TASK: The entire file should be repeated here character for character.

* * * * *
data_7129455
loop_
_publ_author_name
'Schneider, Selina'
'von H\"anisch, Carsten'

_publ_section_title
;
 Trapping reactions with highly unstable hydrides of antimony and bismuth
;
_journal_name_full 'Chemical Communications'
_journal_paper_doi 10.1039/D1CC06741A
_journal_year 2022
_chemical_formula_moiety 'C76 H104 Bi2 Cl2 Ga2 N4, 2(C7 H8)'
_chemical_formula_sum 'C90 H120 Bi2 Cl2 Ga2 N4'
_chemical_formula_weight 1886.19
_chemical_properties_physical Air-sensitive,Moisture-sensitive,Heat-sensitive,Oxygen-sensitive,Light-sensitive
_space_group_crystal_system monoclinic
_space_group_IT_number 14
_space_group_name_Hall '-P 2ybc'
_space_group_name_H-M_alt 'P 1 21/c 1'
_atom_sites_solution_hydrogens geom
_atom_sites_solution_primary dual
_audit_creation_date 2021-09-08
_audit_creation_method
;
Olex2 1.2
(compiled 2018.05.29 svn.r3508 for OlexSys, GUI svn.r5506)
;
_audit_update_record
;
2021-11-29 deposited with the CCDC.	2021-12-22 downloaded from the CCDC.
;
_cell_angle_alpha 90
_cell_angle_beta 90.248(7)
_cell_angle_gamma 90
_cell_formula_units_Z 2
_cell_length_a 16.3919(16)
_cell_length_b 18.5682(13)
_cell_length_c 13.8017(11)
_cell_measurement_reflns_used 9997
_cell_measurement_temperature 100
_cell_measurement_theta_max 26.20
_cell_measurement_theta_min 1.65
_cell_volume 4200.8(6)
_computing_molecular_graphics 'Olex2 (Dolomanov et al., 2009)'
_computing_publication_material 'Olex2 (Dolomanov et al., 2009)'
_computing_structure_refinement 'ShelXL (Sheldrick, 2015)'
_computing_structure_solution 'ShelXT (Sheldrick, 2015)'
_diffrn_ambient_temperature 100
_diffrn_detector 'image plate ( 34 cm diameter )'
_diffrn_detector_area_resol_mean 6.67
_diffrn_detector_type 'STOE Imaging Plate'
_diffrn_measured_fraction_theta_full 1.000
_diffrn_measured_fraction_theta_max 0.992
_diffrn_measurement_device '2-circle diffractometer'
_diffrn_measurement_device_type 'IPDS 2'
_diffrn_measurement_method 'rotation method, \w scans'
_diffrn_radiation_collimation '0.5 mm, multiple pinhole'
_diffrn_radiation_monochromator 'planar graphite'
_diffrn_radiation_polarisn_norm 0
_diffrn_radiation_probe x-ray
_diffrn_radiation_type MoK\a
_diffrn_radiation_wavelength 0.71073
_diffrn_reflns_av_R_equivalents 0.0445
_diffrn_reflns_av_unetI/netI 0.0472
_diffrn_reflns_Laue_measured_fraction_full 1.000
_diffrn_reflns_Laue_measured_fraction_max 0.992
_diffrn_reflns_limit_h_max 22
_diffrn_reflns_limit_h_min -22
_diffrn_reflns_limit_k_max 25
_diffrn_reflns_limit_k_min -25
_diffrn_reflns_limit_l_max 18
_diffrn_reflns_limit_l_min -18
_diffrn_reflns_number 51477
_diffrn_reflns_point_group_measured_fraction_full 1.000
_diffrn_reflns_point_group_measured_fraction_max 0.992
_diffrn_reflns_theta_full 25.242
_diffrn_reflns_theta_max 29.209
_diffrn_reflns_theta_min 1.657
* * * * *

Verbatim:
data_7129455
loop_
_publ_author_name
'Schneider, Selina'
'von H\"anisch, Carsten'

_publ_section_title
;
 Trapping reactions with highly unstable hydrides of antimony and bismuth
;
_journal_name_full 'Chemical Communications'
_journal_paper_doi 10.1039/D1CC06741A
_journal_year 2022
_chemical_formula_moiety 'C76 H104 Bi2 Cl2 Ga2 N4, 2(C7 H8)'
_chemical_formula_sum 'C90 H120 Bi2 Cl2 Ga2 N4'
_chemical_formula_weight 1886.19
_chemical_properties_physical Air-sensitive,Moisture-sensitive,Heat-sensitive,Oxygen-sensitive,Light-sensitive
_space_group_crystal_system monoclinic
_space_group_IT_number 14
_space_group_name_Hall '-P 2ybc'
_space_group_name_H-M_alt 'P 1 21/c 1'
_atom_sites_solution_hydrogens geom
_atom_sites_solution_primary dual
_audit_creation_date 2021-09-08
_audit_creation_method
;
Olex2 1.2
(compiled 2018.05.29 svn.r3508 for OlexSys, GUI svn.r5506)
;
_audit_update_record
;
2021-11-29 deposited with the CCDC.	2021-12-22 downloaded from the CCDC.
;
_cell_angle_alpha 90
_cell_angle_beta 90.248(7)
_cell_angle_gamma 90
_cell_formula_units_Z 2
_cell_length_a 16.3919(16)
_cell_length_b 18.5682(13)
_cell_length_c 13.8017(11)
_cell_measurement_reflns_used 9997
_cell_measurement_temperature 100
_cell_measurement_theta_max 26.20
_cell_measurement_theta_min 1.65
_cell_volume 4200.8(6)
_computing_molecular_graphics 'Olex2 (Dolomanov et al., 2009)'
_computing_publication_material 'Olex2 (Dolomanov et al., 2009)'
_computing_structure_refinement 'ShelXL (Sheldrick, 2015)'
_computing_structure_solution 'ShelXT (Sheldrick, 2015)'
_diffrn_ambient_temperature 100
_diffrn_detector 'image plate ( 34 cm diameter )'
_diffrn_detector_area_resol_mean 6.67
_diffrn_detector_type 'STOE Imaging Plate'
_diffrn_measured_fraction_theta_full 1.000
_diffrn_measured_fraction_theta_max 0.992
_diffrn_measurement_device '2-circle diffractometer'
_diffrn_measurement_device_type 'IPDS 2'
_diffrn_measurement_method 'rotation method, \w scans'
_diffrn_radiation_collimation '0.5 mm, multiple pinhole'
_diffrn_radiation_monochromator 'planar graphite'
_diffrn_radiation_polarisn_norm 0
_diffrn_radiation_probe x-ray
_diffrn_radiation_type MoK\a
_diffrn_radiation_wavelength 0.71073
_diffrn_reflns_av_R_equivalents 0.0445
_diffrn_reflns_av_unetI/netI 0.0472
_diffrn_reflns_Laue_measured_fraction_full 1.000
_diffrn_reflns_Laue_measured_fraction_max 0.992
_diffrn_reflns_limit_h_max 22
_diffrn_reflns_limit_h_min -22
_diffrn_reflns_limit_k_max 25
_diffrn_reflns_limit_k_min -25
_diffrn_reflns_limit_l_max 18
_diffrn_reflns_limit_l_min -18
_diffrn_reflns_number 51477
_diffrn_reflns_point_group_measured_fraction_full 1.000
_diffrn_reflns_point_group_measured_fraction_max 0.992
_diffrn_reflns_theta_full 25.242
_diffrn_reflns_theta_max 29.209
_diffrn_reflns_theta_min 1.657